Skip Navigation Links 
NOAA logo - Click to go to the NOAA homepage National Weather Service   NWS logo - Click to go to the NWS homepage
The Weather Prediction Center



Follow the Weather Prediction Center on Facebook Follow the Weather Prediction Center on Twitter
NCEP Quarterly Newsletter
WPC Home
Analyses and Forecasts
   National High & Low
   WPC Discussions
   Surface Analysis
   Days ½-2½ CONUS
   Days 3-7 CONUS
   Days 4-8 Alaska
   Flood Outlook
   Winter Weather
   Storm Summaries
   Heat Index
   Tropical Products
   Daily Weather Map
   GIS Products
Current Watches/

Satellite and Radar Imagery
  GOES-East Satellite
  GOES-West Satellite
  National Radar
Product Archive
WPC Verification
   Medium Range
   Model Diagnostics
   Event Reviews
   Winter Weather
International Desks
Development and Training
WPC Overview
   About the WPC
   WPC History
   Other Sites
Meteorological Calculators
Contact Us
   About Our Site is the U.S. Government's official web portal to all federal, state, and local government web resources and services.
Excessive Rainfall Discussion
(Caution: Version displayed is not the latest version. - Issued 1556Z Apr 01, 2023)
Version Selection
Versions back from latest:  0   1   2   3   4   5   6   7   8   9   10   11   12   13   14   15   16   17   18   19   20   
Abbreviations and acronyms used in this product
Geographic Boundaries -  Map 1: Color  Black/White       Map 2: Color  Black/White

Excessive Rainfall Discussion
NWS Weather Prediction Center College Park MD
1156 AM EDT Sat Apr 01 2023

Day 1
Valid 16Z Sat Apr 01 2023 - 12Z Sun Apr 02 2023

The probability of rainfall exceeding flash flood guidance is less
than 5 percent.

Locally heavy rainfall remains probable across portions of AL/GA
into the FL panhandle. However amounts exceeding flash flood
guidance appear unlikely, and thus we opted to remove the Marginal
risk with this update.

A line of strong to severe thunderstorms is expected to move
across portions of PA/NY this afternoon. While these storms will
produce briefly heavy rain, the quick movement of the cells should
generally prevent a flood threat. There is some chance we could
see localized urban high water across portions of eastern PA
towards NYC as storms enter a slightly more unstable environment
with higher lower level dewpoints. However, even here storms will
be moving so quick that the flood risk should be low. The overall
environment certainly favors severe weather as the main impact
with this activity, and thus while the urban minor flood threat is
non-zero, we will continue to go with no areas in the ERO.


Day 2
Valid 12Z Sun Apr 02 2023 - 12Z Mon Apr 03 2023

A southern stream shortwave interacting with a Gulf Coast warm
front along with sufficient moisture/instability is expected to
produce locally heavy rainfall from eastern Texas into the Lower
Mississippi Valley.  Its general progression should keep amounts
from becoming particularly extreme.  Some low- to mid-level
frontogenesis tracking roughly between the ArkLaTex, near the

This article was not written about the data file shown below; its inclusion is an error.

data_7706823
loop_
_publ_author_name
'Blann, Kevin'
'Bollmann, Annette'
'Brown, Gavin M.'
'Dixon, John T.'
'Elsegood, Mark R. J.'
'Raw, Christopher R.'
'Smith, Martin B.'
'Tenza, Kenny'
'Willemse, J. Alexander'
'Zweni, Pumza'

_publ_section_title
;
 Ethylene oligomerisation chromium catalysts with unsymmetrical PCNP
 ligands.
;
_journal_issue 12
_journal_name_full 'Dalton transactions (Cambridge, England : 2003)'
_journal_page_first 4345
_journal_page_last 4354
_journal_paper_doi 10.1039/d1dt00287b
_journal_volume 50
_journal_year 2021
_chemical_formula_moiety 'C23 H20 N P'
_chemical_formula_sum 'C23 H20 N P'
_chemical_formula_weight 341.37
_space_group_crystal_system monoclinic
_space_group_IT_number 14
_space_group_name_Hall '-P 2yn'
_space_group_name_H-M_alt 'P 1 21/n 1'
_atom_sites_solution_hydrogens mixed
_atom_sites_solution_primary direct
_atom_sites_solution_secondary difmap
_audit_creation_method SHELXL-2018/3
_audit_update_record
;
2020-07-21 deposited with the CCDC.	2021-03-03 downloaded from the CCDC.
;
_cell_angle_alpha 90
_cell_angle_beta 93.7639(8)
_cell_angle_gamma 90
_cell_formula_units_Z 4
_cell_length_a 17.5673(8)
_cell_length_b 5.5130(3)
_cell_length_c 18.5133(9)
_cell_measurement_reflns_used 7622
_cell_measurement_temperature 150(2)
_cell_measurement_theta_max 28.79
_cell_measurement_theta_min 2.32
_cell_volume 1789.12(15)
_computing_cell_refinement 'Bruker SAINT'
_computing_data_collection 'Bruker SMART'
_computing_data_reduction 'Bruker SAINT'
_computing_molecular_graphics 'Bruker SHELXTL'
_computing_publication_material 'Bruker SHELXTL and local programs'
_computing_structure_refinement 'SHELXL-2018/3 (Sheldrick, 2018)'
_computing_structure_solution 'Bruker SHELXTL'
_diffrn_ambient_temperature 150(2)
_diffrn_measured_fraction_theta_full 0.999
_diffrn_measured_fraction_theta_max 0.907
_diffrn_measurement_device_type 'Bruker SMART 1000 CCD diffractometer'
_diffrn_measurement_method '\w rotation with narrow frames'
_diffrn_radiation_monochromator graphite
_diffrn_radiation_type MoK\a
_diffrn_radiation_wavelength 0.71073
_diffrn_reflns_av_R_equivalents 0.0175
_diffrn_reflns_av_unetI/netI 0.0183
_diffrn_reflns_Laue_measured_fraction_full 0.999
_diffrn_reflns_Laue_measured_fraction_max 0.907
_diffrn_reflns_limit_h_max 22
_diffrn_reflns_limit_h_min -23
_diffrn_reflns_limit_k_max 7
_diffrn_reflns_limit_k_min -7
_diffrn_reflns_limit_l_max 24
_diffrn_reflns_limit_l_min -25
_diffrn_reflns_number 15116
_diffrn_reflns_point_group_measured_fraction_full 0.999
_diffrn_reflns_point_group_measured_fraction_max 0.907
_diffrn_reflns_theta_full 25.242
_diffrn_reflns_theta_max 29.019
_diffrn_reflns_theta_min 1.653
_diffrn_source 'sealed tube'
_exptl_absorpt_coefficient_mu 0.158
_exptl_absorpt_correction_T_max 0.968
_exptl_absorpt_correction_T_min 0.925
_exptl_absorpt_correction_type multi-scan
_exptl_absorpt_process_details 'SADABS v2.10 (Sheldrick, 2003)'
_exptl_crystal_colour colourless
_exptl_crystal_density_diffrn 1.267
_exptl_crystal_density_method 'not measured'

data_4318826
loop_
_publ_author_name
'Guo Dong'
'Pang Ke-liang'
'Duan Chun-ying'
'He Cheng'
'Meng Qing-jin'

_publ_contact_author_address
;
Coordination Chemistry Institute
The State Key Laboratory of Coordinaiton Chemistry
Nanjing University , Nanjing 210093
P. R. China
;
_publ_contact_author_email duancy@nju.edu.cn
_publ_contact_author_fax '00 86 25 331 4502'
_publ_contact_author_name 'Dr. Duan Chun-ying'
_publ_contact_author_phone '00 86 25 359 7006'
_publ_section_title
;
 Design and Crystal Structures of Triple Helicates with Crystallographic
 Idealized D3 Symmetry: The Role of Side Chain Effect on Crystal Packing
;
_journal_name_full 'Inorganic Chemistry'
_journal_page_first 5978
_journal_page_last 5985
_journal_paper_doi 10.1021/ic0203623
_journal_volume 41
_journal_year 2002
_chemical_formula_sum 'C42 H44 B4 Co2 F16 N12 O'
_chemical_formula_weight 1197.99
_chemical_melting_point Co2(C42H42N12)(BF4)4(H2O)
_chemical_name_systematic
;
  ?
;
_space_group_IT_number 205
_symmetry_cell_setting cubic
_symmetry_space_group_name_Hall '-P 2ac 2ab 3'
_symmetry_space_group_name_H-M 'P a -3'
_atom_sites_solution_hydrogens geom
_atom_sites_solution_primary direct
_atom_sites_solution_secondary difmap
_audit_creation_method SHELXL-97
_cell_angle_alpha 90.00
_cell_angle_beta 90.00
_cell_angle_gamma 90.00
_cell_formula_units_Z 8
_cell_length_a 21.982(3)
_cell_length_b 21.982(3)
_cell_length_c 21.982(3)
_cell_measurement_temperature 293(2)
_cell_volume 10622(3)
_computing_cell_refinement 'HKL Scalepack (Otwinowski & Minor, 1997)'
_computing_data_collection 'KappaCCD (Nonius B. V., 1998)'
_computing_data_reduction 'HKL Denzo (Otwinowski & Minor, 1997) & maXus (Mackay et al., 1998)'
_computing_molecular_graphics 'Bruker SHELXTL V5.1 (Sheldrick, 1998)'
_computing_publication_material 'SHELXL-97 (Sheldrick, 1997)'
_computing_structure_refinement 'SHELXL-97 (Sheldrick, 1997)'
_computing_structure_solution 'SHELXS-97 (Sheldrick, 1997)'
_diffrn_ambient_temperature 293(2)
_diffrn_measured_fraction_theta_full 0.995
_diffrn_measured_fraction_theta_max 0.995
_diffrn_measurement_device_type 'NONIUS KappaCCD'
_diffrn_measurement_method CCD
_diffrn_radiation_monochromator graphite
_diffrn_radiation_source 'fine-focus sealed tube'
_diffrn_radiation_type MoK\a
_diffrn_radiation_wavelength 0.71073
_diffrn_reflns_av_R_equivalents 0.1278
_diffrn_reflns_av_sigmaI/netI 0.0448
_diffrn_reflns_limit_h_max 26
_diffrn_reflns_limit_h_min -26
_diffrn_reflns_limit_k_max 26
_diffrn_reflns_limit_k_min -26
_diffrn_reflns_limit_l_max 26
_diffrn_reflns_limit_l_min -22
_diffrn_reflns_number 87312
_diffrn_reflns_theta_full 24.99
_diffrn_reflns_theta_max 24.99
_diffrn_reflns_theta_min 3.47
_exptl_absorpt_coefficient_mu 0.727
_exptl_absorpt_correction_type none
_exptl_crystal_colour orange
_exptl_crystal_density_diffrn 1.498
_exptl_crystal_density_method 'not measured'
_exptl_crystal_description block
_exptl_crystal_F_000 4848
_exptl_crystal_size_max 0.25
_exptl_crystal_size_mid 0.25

AR/LA border, and through the ArkLaMiss into MS, but even amongst
the GFS and NAM guidance the axis of such is different.  As the
placement remains a question mark due to the north-south spread in
the guidance, with the 00z Canadian Regional unusually on the
southern side and the 00z NAM remaining up north.  The ECMWF has
been steadily shifting northward.  Instability and low-level
inflow/effective bulk shear should be sufficient for convective
organization.  Hourly rain totals up to 2" with local amounts in
the 2-4" range are expected in this region.  A couple narrow
swaths of 1-2" of rainfall fell Friday into Friday Night across
southern AR and from northeast TX across northern LA and should
have saturated soils to some degree.  The Slight Risk remains in
place and like the QPF splits the difference in the guidance. 

Day 3
Valid 12Z Mon Apr 03 2023 - 12Z Tue Apr 04 2023


While there are differences amongst the guidance mass fields,
there is a general signal for a moisture plume with precipitable
water values at or above 1.5" to become stuck vaguely near the FL
border with AL and GA.  Instability, low-level inflow, and
effective bulk shear appear sufficient for convective
organization.  The flow should be fairly unidirectional with
height from the west-southwest, leading to concerns for cell
training.  With low-level inflow slightly convergent, cell mergers
can't be ruled out either.  The low- to mid-level frontogenesis
seen on Sunday should be exiting to the east and northeast.  The
guidance spread in amounts is fairly wide, with the 00z NAM the
driest and the 00z ECMWF the wettest, showing local amounts of 5".
 Soil moisture across portions of southern AL and the FL Panhandle
and Big Bend is elevated, and rainfall during the day Saturday
(and possibly Sunday) could lead to further saturation.  The model
guidance has a general signal for 1-3" in this area, which could
fall as quickly as an hour or two.  Considering the above, a
Marginal Risk area was added for this region.


Day 1 threat area:
Day 2 threat area:
Day 3 threat area: